WASHINGTON – A former space industry executive who joined NASA to lead their revised moon exploration strategy left the agency in just one and a half months.
In an internal memo, NASA administrator Jim Bridenstine announced that Mark Sirangelo had resigned as a special assistant to the administrator after a proposed reorganization of the agency had been rejected by Congress. HEOMD) and Space Mission Directorate. Bridenstine announced plans to found the direction in March when Vice President Mike Pence set the goal of landing humans on the moon by 2024, saying it would focus on formulating and conducting exploration development activities.
A memorandum of April 8 that Sirangelo, a former executive vice president of Space Systems of the Sierra Nevada Corporation, had joined the agency as a special assistant, with the "full responsibility, in all mission directives, of further developing the agency's plans to work for the exploration campaign ". Sirangelo was widely regarded as the likely choice to run this new mission directorate.
However, the Congress rejected the proposed reorganization, though Bridenstine did not address the reasons in his memo. Without the new direction, "we will move forward within our current organizational structure within the Human Exploration and Operations Directorate," he wrote. He added that the agency had reviewed possible changes in HEOMD "to ensure that efficiency is maximized" and to ensure the planned 2024 crew landing.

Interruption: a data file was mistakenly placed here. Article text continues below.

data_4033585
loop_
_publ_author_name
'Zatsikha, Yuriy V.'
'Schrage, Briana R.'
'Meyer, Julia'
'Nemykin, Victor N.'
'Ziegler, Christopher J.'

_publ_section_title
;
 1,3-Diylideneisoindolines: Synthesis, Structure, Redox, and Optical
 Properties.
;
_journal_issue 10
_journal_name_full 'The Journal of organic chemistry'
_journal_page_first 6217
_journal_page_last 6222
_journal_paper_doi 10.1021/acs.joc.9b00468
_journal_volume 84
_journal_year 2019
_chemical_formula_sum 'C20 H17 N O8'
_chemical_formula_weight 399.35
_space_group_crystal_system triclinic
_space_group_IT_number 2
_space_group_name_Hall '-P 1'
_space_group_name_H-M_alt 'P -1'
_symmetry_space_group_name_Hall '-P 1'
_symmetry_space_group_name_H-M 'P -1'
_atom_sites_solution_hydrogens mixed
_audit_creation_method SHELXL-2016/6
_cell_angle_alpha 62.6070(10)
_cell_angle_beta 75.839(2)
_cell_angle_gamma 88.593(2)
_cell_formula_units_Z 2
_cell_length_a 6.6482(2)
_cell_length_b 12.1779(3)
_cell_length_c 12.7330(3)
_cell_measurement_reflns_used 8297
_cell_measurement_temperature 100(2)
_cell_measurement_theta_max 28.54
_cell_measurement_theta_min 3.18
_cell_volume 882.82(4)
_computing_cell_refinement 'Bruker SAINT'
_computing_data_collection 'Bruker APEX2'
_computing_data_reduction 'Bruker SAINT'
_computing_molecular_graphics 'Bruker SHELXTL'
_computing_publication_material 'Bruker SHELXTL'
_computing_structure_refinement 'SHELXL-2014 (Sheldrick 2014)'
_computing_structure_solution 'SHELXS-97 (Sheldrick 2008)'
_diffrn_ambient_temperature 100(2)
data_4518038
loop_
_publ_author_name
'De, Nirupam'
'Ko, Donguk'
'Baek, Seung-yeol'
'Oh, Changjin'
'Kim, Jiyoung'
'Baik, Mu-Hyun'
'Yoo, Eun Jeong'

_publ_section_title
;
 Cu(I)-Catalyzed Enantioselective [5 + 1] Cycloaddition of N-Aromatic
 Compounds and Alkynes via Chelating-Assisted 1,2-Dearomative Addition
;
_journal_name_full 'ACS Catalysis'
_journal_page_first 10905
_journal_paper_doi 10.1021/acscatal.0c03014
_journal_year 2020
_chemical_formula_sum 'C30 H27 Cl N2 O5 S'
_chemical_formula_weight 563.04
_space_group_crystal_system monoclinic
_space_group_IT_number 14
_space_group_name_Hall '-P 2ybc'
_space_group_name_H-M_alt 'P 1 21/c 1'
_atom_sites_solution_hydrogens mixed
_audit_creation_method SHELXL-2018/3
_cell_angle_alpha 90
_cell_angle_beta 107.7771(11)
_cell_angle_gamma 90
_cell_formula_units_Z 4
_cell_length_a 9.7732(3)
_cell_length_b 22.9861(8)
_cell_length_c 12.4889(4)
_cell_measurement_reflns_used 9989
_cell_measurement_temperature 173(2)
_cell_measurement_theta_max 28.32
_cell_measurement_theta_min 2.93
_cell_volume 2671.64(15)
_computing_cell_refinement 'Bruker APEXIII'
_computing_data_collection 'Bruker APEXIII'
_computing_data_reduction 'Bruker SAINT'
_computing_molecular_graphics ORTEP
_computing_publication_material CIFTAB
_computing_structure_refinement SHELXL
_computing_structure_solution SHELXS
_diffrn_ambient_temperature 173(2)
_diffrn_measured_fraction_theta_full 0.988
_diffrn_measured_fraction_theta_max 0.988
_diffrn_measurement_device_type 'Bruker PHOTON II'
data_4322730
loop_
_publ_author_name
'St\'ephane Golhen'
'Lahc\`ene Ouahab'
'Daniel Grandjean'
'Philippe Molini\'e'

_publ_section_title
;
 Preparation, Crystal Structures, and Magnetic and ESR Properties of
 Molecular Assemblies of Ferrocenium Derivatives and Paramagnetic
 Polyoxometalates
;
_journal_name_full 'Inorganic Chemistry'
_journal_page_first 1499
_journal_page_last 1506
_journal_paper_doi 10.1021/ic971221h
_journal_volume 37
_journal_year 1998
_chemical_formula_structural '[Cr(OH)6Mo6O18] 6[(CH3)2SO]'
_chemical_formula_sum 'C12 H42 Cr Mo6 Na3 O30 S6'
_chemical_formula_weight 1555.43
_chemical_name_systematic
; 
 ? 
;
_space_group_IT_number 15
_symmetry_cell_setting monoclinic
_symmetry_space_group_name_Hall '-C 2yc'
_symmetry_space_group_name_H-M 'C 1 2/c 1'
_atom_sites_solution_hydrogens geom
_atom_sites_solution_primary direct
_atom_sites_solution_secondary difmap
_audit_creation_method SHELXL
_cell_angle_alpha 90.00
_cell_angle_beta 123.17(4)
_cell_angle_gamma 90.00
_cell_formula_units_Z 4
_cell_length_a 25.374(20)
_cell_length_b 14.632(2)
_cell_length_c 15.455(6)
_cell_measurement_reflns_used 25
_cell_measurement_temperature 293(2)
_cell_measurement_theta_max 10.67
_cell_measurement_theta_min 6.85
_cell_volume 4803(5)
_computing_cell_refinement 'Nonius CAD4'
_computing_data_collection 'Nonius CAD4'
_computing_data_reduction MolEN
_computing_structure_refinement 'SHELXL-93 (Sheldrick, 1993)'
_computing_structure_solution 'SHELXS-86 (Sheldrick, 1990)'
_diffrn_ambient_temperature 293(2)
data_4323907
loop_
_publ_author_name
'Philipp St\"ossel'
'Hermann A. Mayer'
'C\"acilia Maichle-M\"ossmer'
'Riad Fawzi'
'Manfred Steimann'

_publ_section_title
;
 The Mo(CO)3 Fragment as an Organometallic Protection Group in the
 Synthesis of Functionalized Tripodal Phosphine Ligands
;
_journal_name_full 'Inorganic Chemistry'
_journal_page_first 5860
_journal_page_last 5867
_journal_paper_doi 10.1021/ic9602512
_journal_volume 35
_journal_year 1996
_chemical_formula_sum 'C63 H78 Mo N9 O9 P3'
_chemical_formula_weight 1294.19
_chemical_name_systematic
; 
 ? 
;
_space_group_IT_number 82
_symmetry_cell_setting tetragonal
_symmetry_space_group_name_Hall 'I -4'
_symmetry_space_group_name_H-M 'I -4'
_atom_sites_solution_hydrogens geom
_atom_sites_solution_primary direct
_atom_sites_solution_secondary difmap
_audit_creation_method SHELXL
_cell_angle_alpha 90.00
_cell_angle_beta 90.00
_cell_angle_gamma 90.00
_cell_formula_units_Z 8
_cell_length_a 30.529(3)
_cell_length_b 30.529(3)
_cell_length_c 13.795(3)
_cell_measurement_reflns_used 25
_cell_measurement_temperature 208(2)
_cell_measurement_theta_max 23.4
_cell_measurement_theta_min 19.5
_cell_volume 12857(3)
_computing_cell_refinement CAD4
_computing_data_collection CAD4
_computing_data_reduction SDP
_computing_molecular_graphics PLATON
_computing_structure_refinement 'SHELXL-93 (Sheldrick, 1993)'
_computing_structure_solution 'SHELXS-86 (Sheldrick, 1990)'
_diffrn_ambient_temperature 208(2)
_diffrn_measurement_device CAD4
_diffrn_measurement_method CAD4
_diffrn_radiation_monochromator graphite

"As NASA no longer pursues the new Mission Directorate, Mark has decided to use other options," Bridenstine said in the memo.
There was skepticism both inside and outside the agency as to the need for a new mission directorate for the exploration plan. Within NASA, there was concern that a reorganization would disrupt the moon exploration efforts, slowing them down and not accelerating them.
The Congress had its own concerns about the creation of the new Mission Directorate, as was the case last year, when NASA proposed "The Committee reaffirms its support for the independence of the Space Mission Directorate", the report said. attached to the House version of a Trade and Judiciary Report and the Law on Scientific Expenses approved by the House Appropriations Committee on 22 May. "The Committee instructs NASA to maintain the directorate as a separate entity within the Agency and to continue to focus on comprehensive technology development goals that are independent of mission-specific needs. [1
Sirangelo appeared with several other NASA officials at a NASA Advisory Science Committee meeting on May 21 to discuss the agency's exploration plans. These comments were not about the status of the Moon to the Mars Mission Directorate. He noted that he had been working on "how realistic a plan could be to return to the moon by 2024," adding that the goal was "doubtless daunting."